Horses are mirrors.
If you ever what to check your energy and how others might perceive you, stand in front of a horse. An animal of prey, horses’ brains have evolved to move away from negative energy and toward positive vibes as a survival technique. There’s no dating of “bad boys” in the equine community, plotting revenge kills, or anxiety about what might happen next year. Yes, horses are emotional and have strong memories, but the here-and-now dominates their consciousness.
If humans are thinkers, horses are sensors. Their cerebellum takes up one-third of their brains (vs. one-tenth for humans) and powers their responses to the outside world with physical movement. They are able to quickly move away from predators while also quickly learn and perform many amazing sports like dance-like dressage, cross-country jumping, and racing.
Today’s Design Challenge: How might we take inspiration from horses to manage our energy?
First, you’re going to need a horse. Ha, just kidding! The bounce rate on this post would skyrocket if that was for real. Instead, let’s take inspiration from these friendly, furry, four-legged creatures for the following lessons on presence, pressure, and balance.
Presence. The Ram Dass classic Be Here Now might as well have been written by a horse. If a horse is freaking out, it’s because something bad is going on right. this. moment. They’re not spiraling out thinking about what might happen in 2020 or re-living last month. Horses teach us to use our senses — all of them — and stay attuned to what is right in front of us at this moment. They also teach us to practice empathy and compassion when others are acting one way or another. More on that later!
Learn the power of presence from horses. Horses will mirror your anxiety, sadness, happiness, anger, serenity. How you want them to behave is first modeled by you! Think about how this might change our world if we were more proactive about the energy we project and taking a moment to practice presence before reacting or making decisions. We affect those around us.
Take a moment: What are you smelling, feeling, hearing, sensing right at this moment? What does the air feel like against your skin? What can you hear that’s farthest away from you or what’s the closest sound you hear? How is your heart, your big toe, or the hair on your head feeling? Take a deep breath and notice what smells are here. How might the things around be affecting you?
Pressure. When teaching someone to ride a horse for the first time (which I did quite a bit of when I was a teenager), applying pressure is one of the very first lessons. You can’t just yank on the reins and get a horse to move where you want them to go without first giving them a confident kick from behind. Pressure both gets a horse moving and gives them direction (kick your right leg if you want them to go left). If you just do one and not the other you won’t get the results you want. Maybe they go forward, but in the opposite direction you want. Maybe you pull too hard and they actually start going backwards!
Learn from horses to apply pressure and respond to it. When you notice someone moving away from you (figuratively or literally), stop to notice what pressure they might be responding to. Horses diligently teach us this lesson over and over, and not only with physical pressure. You can stop a runaway horse simply by standing in its path with your arms up, putting out pressure energetically by blocking their way. They’ll never run you down…though they will look for a way around you and the pressure you exude.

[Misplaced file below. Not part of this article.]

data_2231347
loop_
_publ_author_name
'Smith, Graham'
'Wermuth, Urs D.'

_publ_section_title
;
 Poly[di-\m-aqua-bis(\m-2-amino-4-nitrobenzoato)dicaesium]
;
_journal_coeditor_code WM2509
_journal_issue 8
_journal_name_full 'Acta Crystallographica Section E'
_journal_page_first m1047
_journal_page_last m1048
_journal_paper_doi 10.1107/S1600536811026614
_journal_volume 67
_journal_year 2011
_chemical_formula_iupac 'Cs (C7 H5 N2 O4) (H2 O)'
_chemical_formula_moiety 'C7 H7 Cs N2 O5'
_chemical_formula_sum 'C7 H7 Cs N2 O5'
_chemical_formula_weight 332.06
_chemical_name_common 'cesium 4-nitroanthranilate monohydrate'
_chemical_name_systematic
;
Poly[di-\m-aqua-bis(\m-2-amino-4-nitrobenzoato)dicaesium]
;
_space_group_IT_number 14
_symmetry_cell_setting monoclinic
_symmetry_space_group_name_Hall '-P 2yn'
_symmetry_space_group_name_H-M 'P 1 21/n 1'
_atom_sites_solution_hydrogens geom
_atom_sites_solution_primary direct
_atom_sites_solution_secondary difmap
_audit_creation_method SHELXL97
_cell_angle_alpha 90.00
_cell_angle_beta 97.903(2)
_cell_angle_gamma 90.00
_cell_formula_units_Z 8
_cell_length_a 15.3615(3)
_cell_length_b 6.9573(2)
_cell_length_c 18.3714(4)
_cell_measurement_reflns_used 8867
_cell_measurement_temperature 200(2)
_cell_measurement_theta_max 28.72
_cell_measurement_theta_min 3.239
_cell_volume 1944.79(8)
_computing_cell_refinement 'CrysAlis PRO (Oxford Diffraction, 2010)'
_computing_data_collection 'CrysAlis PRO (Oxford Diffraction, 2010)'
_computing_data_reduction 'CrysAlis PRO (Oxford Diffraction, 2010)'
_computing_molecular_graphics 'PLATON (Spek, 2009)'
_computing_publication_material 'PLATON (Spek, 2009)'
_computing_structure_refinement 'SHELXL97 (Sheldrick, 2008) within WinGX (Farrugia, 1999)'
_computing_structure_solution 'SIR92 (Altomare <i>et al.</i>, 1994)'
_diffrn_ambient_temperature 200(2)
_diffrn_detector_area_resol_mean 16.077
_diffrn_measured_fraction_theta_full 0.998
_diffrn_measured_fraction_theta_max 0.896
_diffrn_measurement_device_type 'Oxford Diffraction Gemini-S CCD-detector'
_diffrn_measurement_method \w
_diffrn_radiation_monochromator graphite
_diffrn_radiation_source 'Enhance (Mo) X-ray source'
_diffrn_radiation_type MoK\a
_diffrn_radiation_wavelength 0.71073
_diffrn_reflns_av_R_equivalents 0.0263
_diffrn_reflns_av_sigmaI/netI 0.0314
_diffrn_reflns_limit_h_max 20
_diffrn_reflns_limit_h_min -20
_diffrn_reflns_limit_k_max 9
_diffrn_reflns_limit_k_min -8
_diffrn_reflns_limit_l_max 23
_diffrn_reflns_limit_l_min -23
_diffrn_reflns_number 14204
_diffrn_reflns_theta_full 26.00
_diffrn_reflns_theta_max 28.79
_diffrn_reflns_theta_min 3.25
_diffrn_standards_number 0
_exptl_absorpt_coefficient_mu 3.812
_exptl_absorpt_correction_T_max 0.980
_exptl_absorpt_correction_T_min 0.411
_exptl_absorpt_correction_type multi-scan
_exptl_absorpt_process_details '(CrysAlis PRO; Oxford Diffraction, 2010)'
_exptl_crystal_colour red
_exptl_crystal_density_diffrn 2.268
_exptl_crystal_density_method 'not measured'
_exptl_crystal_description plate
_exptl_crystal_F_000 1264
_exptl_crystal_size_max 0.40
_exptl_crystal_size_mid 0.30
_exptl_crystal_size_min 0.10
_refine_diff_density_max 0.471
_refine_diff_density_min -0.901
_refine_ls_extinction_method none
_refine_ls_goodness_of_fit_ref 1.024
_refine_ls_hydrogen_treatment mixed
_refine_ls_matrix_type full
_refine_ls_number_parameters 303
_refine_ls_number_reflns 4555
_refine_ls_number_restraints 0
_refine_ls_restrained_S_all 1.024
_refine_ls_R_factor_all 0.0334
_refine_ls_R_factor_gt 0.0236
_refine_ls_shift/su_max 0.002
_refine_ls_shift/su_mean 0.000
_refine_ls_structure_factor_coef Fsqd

Take a moment: What pressure are you feeling right now? How might you listen to it to channel your direction, how you’re using your own energy, and/or simply notice what pressure may be influencing your behavior, attitude, or energy level?
Balance. This might too obvious, but duh! horses have twice as many legs as humans do! What does that mean in this context?! Well, beyond them being able to hold up more weight, they are designed to stay grounded (and therefore balanced) much more easily and consistently.
Learn from horses to balance yourself first. Similar to the airplane safety rule: apply your own oxygen mask before assisting others. Often I find myself trying to help someone else before taking the time to stabilize myself. When you get on a horse and are off-balance, you throw them off, too. They literally can’t jump as high and it truly becomes dangerous for both them and you if you try to. It’s such a powerful reminder of how we affect those around us, those we rely on, and those who look to model from us.
Take a moment: Imagine that you are twice as connected to the earth as usual. How might that strong foundation make you feel more secure, confident, strong? What grounding and balance practice can you do right now to work toward that feeling and the potential positive outcomes for yourself and those around you?
About the author: Cate feels most herself when surrounded by more trees than people. She grew up in the woods of Maine riding horses and playing in the shade of hemlocks, birch, and maples. Today Cate is on a mission to connect leaders to natural solutions by immersion in wilderness and inspiration from nature’s beauty.
Want to collaborate? Email me: email@example.com